Writer Eileen Myles has been described as the rock star of modern poetry. She was born in Boston in 1949, but she spent her post-college years in Manhattan's East Village, befriending other poets like Allen Ginsberg and Alice Notley. She gave her first reading at CBGB's—the now shuttered club that once hosted punk rock groups the Ramones and the Patti Smith Group.
Though she's published 20 volumes of poetry, fiction, articles, criticism, plays and libretti, she's probably most famous for her lively readings. As the University of Montana's Hugo Visiting Writer this spring, Myles will teach graduate classes in both poetry and non-fiction, as well as offer two public readings. Her recent book, The Importance of Being Iceland: Travel Essays in Art, riffs on everything from working class speech to queer Russia to flossing. We spoke with Myles about her book, academia, the term "queer" and what not to ask a poet.
- Photo courtesy of Andy Kropa
- Eileen Myles, the University of Montana’s Hugo Visiting Writer this spring, is nothing if not outspoken. “A lot of poetry magazines are pretty boring, and I think one of the biggest reasons is that they’re all poetry or all literary,” she says.
Independent: How has the poetry world changed since your days in the East Village?
Myles: When I first came around there was definitely more of a mixture between the generations. It wasn't understood that one has to get an MFA in order to be a poet. You went and hung out with the poets. But also there was more money given to public art institutions. It seemed a little more worldly and unprotected—but it might be that it was a more bountiful time. A lot of things that have happened in the last 20 or 30 years have changed the shape of real estate, of disease. Everything sort of shifted things to a more institutionalized place, I guess. I think that's part of the challenge now.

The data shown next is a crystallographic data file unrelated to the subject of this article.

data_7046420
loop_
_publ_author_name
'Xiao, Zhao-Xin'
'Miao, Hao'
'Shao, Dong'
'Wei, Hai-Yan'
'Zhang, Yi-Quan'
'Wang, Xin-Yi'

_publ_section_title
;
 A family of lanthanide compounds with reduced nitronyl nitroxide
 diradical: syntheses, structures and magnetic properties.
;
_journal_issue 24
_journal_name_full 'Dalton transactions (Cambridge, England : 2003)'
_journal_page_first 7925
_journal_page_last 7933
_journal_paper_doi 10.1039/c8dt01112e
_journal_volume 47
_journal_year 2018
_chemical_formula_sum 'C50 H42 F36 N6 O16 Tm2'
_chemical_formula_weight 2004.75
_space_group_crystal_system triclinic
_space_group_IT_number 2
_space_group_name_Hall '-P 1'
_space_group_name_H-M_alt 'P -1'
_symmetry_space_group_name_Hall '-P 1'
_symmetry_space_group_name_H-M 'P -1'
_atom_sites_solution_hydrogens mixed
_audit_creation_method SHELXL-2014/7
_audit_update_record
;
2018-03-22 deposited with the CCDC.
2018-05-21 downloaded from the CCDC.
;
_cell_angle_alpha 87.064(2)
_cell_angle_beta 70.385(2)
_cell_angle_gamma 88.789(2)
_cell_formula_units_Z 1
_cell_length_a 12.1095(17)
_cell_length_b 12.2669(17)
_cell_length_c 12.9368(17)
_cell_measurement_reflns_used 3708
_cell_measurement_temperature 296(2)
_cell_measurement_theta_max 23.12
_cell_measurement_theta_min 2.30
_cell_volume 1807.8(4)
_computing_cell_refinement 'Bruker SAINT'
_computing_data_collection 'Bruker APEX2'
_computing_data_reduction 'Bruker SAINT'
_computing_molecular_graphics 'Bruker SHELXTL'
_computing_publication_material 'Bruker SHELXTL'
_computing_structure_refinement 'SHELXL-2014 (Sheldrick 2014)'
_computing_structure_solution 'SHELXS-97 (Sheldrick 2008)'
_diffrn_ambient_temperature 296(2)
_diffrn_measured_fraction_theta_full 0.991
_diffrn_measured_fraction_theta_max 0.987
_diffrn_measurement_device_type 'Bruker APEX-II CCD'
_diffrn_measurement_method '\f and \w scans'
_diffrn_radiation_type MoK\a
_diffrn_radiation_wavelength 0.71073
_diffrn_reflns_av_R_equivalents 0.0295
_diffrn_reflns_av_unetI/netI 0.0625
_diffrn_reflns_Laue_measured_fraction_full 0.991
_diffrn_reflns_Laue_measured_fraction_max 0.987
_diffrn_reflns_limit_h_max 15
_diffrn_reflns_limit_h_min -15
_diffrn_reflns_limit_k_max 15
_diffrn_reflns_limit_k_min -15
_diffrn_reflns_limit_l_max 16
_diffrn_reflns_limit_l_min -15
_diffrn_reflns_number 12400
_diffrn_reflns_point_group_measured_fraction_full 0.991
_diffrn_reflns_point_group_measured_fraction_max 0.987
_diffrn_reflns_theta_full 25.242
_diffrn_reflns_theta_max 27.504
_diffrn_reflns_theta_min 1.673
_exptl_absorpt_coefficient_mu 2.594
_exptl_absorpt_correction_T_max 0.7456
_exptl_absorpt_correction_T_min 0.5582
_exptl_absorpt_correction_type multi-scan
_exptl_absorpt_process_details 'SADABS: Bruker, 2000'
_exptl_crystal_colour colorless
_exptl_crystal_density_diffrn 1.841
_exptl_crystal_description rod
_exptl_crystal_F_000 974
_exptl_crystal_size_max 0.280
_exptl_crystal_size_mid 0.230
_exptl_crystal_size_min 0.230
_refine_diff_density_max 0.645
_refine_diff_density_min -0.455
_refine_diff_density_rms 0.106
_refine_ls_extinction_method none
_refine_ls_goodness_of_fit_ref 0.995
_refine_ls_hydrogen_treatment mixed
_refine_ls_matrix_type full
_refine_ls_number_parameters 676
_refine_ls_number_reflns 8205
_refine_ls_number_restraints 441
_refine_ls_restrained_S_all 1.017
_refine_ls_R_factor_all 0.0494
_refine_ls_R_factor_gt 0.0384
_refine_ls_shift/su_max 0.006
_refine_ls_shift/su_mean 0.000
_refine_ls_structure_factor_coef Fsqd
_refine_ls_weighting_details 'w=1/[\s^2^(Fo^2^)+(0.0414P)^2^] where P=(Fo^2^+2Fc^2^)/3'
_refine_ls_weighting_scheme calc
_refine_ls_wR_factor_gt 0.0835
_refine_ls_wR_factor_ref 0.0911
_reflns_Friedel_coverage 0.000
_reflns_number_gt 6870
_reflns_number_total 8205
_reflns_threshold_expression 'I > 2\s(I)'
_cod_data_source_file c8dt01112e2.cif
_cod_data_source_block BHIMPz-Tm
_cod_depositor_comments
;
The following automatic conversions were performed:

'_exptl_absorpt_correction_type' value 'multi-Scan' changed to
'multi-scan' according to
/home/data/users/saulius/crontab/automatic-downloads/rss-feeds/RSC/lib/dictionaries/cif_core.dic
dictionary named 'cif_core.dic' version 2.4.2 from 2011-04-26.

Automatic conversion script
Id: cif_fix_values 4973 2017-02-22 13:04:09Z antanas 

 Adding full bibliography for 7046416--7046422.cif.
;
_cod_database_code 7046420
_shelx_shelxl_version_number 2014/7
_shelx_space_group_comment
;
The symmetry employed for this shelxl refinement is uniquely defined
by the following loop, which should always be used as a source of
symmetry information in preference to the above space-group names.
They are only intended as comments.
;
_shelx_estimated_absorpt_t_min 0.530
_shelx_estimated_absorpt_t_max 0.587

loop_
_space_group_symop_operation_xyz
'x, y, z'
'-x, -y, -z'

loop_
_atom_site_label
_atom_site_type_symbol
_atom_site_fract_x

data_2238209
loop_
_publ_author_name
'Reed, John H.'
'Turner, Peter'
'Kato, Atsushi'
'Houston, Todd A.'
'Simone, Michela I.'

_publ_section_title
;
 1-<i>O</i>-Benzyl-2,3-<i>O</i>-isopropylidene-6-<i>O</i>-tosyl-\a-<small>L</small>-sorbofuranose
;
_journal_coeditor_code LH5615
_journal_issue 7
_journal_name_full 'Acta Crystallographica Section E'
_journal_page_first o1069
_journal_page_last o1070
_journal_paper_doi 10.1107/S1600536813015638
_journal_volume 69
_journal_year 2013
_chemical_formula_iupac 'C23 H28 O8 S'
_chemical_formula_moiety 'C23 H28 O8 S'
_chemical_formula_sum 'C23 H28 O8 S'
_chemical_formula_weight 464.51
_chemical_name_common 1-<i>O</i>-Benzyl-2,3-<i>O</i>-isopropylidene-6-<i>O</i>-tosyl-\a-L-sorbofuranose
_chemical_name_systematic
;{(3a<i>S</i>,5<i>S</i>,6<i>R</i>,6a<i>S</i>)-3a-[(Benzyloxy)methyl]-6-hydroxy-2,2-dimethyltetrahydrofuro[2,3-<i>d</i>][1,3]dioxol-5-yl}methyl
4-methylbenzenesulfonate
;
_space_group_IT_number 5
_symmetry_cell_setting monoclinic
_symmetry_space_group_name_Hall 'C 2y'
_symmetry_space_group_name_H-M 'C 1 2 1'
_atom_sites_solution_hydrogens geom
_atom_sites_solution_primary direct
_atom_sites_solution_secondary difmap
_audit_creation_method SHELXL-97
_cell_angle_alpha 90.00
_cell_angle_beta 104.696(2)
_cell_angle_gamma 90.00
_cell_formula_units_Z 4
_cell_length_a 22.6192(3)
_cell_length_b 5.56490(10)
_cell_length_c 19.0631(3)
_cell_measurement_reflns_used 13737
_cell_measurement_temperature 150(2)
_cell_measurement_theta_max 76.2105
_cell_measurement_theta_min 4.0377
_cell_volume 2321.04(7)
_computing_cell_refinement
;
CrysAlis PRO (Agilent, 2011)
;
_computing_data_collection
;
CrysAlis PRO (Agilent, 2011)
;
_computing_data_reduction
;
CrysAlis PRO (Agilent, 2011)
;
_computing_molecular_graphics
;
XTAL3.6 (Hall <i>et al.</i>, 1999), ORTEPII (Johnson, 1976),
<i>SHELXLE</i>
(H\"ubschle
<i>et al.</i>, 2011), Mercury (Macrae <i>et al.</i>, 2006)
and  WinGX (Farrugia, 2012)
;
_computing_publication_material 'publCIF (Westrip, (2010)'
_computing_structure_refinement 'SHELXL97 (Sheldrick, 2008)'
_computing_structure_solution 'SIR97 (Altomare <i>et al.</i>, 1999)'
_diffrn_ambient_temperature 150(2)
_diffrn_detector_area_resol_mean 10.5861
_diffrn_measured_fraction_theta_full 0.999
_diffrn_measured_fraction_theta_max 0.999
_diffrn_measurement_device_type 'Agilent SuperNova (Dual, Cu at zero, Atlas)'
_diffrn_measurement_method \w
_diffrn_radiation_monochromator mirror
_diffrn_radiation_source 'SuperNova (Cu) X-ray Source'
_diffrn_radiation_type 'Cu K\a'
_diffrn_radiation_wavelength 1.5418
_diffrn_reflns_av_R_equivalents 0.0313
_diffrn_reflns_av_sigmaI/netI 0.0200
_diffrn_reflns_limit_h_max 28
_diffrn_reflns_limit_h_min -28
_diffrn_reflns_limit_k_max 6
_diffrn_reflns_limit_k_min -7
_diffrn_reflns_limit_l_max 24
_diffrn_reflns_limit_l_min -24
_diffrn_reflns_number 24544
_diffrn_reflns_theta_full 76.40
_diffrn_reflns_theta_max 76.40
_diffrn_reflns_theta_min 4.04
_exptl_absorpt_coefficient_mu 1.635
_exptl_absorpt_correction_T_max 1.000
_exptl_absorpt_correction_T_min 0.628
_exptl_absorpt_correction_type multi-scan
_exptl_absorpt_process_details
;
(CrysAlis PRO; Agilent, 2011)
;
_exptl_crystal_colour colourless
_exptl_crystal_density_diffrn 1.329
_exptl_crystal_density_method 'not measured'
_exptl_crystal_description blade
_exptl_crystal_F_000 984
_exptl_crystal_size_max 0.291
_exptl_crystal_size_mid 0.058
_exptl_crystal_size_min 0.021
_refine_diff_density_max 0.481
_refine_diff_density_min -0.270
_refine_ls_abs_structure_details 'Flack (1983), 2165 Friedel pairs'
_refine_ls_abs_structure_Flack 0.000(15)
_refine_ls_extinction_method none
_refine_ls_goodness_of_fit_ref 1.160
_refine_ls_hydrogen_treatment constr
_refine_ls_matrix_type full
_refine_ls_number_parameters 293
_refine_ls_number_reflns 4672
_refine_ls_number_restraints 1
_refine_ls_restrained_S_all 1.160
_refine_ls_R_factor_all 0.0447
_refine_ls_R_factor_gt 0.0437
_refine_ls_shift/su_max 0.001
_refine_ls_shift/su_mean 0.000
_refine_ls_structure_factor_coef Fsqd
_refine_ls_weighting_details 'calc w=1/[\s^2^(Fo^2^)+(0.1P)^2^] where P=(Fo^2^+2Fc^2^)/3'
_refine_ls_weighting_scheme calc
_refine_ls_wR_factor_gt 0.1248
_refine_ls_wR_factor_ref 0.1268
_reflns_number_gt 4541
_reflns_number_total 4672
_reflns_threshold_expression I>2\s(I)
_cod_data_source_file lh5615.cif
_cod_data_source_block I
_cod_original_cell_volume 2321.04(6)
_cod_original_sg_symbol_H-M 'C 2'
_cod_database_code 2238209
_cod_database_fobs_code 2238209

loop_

Independent: Tell me about The Importance of Iceland.
Myles: It's a big mishmash book of every bit of non-fiction I've ever written that doesn't purport to be a story exactly. It's fake catalog essays I wrote for [art] shows, and columns. Coming up in New York, there was kind of a tradition of poets being art writers and I was pretty resistant to it. But after a while I realized it was a way to gain an audience, to make money, to engage with another art form. So I wanted to put together a book that was very playful about what art writing could mean. I went to Iceland for the first time in 1996 and I was completely excited about the country. It became an obsession. I decided to write the longest non-fiction essay I've ever written about Iceland and put that in as the planet in the middle of the book that everything else can revolve around.
Independent: Like Richard Hugo, you seem to write in a playful way that's accessible outside of academia.
Myles: It's important to me to put some handles in the work for various types of readers to apprehend, whether it's poetry, fiction or non-fiction. I don't think any one of them has more responsibility or less to communicate. I like to throw some breadcrumbs in the woods so that conceivably one could follow me.